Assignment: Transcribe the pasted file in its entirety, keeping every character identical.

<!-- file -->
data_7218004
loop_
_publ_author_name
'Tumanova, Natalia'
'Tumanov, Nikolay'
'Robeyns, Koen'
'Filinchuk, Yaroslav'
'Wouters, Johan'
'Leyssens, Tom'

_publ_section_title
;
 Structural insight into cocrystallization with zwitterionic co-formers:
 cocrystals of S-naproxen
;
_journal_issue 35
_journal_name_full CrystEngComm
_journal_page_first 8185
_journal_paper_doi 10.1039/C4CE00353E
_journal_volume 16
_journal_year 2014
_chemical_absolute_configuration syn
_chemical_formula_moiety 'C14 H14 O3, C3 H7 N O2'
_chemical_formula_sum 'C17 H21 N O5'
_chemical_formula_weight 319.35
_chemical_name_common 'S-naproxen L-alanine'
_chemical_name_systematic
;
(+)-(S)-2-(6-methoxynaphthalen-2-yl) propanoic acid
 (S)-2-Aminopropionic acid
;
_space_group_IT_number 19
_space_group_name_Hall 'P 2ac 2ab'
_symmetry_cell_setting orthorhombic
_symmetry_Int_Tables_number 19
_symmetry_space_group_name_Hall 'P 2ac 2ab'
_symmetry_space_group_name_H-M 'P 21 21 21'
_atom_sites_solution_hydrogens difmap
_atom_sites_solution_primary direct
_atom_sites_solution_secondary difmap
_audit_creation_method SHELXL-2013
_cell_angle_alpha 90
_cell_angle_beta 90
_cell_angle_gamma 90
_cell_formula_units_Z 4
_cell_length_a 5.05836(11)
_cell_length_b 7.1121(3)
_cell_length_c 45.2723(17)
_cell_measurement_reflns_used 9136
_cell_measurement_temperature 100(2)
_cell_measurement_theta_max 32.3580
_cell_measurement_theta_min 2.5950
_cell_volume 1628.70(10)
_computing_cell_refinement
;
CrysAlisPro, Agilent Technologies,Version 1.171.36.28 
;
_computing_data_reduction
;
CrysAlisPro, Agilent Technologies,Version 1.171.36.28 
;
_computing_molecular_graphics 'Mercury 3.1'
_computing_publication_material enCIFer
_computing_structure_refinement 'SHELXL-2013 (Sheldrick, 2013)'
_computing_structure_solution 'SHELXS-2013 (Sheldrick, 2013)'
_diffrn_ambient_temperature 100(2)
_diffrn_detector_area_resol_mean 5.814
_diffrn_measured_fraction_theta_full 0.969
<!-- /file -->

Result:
data_7218004
loop_
_publ_author_name
'Tumanova, Natalia'
'Tumanov, Nikolay'
'Robeyns, Koen'
'Filinchuk, Yaroslav'
'Wouters, Johan'
'Leyssens, Tom'

_publ_section_title
;
 Structural insight into cocrystallization with zwitterionic co-formers:
 cocrystals of S-naproxen
;
_journal_issue 35
_journal_name_full CrystEngComm
_journal_page_first 8185
_journal_paper_doi 10.1039/C4CE00353E
_journal_volume 16
_journal_year 2014
_chemical_absolute_configuration syn
_chemical_formula_moiety 'C14 H14 O3, C3 H7 N O2'
_chemical_formula_sum 'C17 H21 N O5'
_chemical_formula_weight 319.35
_chemical_name_common 'S-naproxen L-alanine'
_chemical_name_systematic
;
(+)-(S)-2-(6-methoxynaphthalen-2-yl) propanoic acid
 (S)-2-Aminopropionic acid
;
_space_group_IT_number 19
_space_group_name_Hall 'P 2ac 2ab'
_symmetry_cell_setting orthorhombic
_symmetry_Int_Tables_number 19
_symmetry_space_group_name_Hall 'P 2ac 2ab'
_symmetry_space_group_name_H-M 'P 21 21 21'
_atom_sites_solution_hydrogens difmap
_atom_sites_solution_primary direct
_atom_sites_solution_secondary difmap
_audit_creation_method SHELXL-2013
_cell_angle_alpha 90
_cell_angle_beta 90
_cell_angle_gamma 90
_cell_formula_units_Z 4
_cell_length_a 5.05836(11)
_cell_length_b 7.1121(3)
_cell_length_c 45.2723(17)
_cell_measurement_reflns_used 9136
_cell_measurement_temperature 100(2)
_cell_measurement_theta_max 32.3580
_cell_measurement_theta_min 2.5950
_cell_volume 1628.70(10)
_computing_cell_refinement
;
CrysAlisPro, Agilent Technologies,Version 1.171.36.28 
;
_computing_data_reduction
;
CrysAlisPro, Agilent Technologies,Version 1.171.36.28 
;
_computing_molecular_graphics 'Mercury 3.1'
_computing_publication_material enCIFer
_computing_structure_refinement 'SHELXL-2013 (Sheldrick, 2013)'
_computing_structure_solution 'SHELXS-2013 (Sheldrick, 2013)'
_diffrn_ambient_temperature 100(2)
_diffrn_detector_area_resol_mean 5.814
_diffrn_measured_fraction_theta_full 0.969